FIG. 4 c illustrates the user interface of how to adding a video into the dashboard page by copying and paste the video's embedded code (752). (Also see FIG. 2, 153). If the user clicks on the “Preview” button (753), the system will show a popup window (754), allowing the user to preview the video. If the user then clicks on the “Post Video” button (755), the system will send a request to backend server (1161 of FIG. 1 b), and save the video component metadata to the database. When the component is requested as part of the dashboard it belongs to, the system will load it from database, and display it as an instance of the “video” component type (153) on FIG. 2.

FIG. 4 d illustrates the user interface of how to adding a widget into the dashboard page by copying and paste the widget's embedded code (762). (Also see FIG. 2, 156). If the user clicks on the “Preview” button (763), the system will show a popup window (764). The user can click on the “Post Widget” button (765), the system will save the data to database as in 1161 of FIG. 1 b, and associate the widget component to a named dashboard. When the component is requested as part of the dashboard it belongs to, the system will load it from database, and display it as an instance of the “widget” component type (156) on FIG. 2.

FIG. 4 e illustrates the user interface of how to create a live area component on-demand from a web page, without the need of installing any Web browser add-on. (Also see FIG. 2, 155). The user can simply by copy and paste the URL of the web page (771) of interest into a URL text box (771), then click on the “Start” button (772), the system will display the web page at the region below (773), overlaying it with a semi-transparent canvas layer The user can draw a box (774) on the region of interest. The system will show a popup dialog (773). The user can click on either “Post Box” (776) or “Post Column” (777). The system will save all the metadata of the component to the database on the server machine as in 1161 of FIG. 1 b. When the component is requested as part of the dashboard it belongs to, the system will load it from database, and display it as an instance of the “Live Component” type (155) on FIG. 2.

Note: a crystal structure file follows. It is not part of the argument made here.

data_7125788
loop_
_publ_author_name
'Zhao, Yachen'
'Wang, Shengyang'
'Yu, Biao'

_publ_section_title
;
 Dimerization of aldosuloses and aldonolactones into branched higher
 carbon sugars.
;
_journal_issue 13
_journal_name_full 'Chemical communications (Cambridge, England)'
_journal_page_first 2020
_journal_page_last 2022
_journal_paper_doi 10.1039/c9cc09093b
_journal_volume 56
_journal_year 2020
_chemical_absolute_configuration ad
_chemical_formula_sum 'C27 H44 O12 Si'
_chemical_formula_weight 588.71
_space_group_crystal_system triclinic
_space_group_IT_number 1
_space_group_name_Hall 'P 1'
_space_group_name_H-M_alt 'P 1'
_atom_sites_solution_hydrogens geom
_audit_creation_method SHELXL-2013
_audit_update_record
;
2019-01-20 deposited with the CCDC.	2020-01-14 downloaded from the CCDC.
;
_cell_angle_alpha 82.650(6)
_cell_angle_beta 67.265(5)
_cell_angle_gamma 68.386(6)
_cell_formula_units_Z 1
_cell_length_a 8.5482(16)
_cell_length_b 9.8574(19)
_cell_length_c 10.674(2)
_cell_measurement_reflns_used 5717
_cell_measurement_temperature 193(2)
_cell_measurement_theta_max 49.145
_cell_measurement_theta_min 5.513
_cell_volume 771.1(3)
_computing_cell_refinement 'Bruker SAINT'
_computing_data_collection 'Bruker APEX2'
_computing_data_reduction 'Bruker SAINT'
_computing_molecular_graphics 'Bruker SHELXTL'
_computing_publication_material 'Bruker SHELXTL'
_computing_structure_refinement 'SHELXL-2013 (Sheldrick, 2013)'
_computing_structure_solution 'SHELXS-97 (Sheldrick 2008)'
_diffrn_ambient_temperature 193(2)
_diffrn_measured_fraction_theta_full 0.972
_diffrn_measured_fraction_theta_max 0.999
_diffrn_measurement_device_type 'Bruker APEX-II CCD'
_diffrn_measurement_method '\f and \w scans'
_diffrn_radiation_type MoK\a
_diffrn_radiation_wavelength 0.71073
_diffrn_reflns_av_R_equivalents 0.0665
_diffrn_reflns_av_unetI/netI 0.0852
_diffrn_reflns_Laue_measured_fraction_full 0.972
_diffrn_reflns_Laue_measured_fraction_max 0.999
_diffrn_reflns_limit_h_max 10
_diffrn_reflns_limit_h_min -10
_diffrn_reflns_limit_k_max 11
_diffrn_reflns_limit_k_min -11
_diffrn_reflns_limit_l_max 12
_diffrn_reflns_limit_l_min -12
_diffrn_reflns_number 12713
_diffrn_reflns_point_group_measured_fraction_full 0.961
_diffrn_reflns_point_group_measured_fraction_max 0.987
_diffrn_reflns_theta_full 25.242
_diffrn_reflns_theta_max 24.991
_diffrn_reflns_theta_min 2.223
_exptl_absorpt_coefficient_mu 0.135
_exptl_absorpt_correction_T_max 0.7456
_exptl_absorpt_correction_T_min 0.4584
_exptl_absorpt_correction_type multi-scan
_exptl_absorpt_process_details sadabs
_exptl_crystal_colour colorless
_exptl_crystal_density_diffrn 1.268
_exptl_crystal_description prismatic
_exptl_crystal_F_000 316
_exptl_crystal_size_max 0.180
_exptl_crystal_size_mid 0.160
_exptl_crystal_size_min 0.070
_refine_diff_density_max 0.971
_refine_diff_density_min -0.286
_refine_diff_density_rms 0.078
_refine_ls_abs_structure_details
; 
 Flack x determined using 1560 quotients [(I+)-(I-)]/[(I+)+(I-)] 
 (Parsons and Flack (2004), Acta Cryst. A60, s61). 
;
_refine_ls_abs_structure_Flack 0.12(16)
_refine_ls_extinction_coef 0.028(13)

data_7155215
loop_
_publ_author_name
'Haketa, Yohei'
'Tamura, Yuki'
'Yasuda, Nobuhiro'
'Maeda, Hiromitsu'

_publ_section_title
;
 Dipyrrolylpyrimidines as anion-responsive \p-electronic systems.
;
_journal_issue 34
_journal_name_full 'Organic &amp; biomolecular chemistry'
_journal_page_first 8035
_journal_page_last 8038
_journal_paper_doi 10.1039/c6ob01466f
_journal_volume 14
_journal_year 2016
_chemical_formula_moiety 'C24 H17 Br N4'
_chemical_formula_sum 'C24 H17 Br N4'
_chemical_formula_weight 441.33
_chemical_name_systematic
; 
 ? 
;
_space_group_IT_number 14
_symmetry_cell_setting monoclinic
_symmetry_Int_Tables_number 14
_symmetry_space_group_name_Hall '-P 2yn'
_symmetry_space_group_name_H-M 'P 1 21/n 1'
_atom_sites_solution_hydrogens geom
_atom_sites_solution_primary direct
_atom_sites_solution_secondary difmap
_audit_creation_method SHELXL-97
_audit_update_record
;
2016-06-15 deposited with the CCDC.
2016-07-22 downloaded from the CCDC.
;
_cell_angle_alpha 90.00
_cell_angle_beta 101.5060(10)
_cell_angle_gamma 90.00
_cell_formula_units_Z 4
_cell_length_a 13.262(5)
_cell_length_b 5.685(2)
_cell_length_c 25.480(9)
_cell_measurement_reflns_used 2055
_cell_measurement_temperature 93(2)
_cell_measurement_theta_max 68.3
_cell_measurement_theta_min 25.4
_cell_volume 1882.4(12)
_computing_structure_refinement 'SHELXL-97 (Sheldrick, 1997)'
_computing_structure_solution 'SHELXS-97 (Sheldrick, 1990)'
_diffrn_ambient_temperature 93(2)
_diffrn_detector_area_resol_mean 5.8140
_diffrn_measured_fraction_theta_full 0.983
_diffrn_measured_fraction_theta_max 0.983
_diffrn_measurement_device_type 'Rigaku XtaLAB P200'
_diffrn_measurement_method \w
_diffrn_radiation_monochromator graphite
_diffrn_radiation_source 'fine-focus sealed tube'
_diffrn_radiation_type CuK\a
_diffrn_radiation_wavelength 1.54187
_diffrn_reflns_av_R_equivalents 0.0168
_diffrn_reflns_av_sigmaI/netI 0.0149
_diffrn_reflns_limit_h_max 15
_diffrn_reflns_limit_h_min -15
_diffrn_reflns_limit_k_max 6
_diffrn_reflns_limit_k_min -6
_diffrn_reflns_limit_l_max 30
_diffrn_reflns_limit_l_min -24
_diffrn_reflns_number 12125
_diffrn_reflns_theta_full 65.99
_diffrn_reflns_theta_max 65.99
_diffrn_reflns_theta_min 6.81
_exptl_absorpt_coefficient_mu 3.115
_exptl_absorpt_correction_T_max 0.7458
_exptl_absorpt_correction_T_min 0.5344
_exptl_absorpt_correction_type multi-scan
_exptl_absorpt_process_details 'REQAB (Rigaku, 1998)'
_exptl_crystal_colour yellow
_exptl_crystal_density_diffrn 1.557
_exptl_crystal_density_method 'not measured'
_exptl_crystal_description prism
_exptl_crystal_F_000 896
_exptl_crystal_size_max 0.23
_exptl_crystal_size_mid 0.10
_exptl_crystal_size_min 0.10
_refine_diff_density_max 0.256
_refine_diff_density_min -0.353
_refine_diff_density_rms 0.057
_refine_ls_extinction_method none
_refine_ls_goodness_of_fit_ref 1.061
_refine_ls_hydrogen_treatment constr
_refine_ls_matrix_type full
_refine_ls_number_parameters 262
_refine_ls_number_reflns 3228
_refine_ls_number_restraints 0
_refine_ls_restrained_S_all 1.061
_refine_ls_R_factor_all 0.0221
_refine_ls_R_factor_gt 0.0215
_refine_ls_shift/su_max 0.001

The functionality is about the same in the FIGS. 3 a-3 d and 4 d with a slight difference in user operations. The difference here is that with the approach in FIG. 4 d, no browser add-on is needed, but the user does need to do the extra step of copying and pasting the URL of the web page of interest into a Web URL text box first (771). It is a little less convenient during the operation time with the benefit of not requiring installing any add-on on the web browser. In both cases, the metadata of the component being created are sent by the browser to the server and saved to database as in FIG. 1 b.

FIG. 4 f illustrates the user interface of how to select from a library or catalog of components pre-populated by administration users, preview any of them, and then add to the dashboard page easily. An admin users or power user can pre-create many useful and re-usable components and organize them in multiple component catalogs or libraries. The admin user can define roles of users in the system, and assign different component catalogs to different user roles. When a user click on the “Add existing component” tab (780), the system will check the roles of the user, display the entitled component-catalogs corresponding to the user role. The catalogs can manifest as folder trees (781) similar to Window's Explorer. The user can expand the folder, and then click on any specific component (782) in the tree, the system will display a preview of the component on the screen. If the user decides to add the component from the catalog to a dashboard, he can click on “Add” icon (784); the system will display a confirmation message confirming that a copy of that component has been added to the user's dashboard. If the user refreshes that dashboard page, the new component will show up in the dashboard, ready to be manipulated. The actual components in a component catalog can be any one of the component types as illustrated in FIG. 2.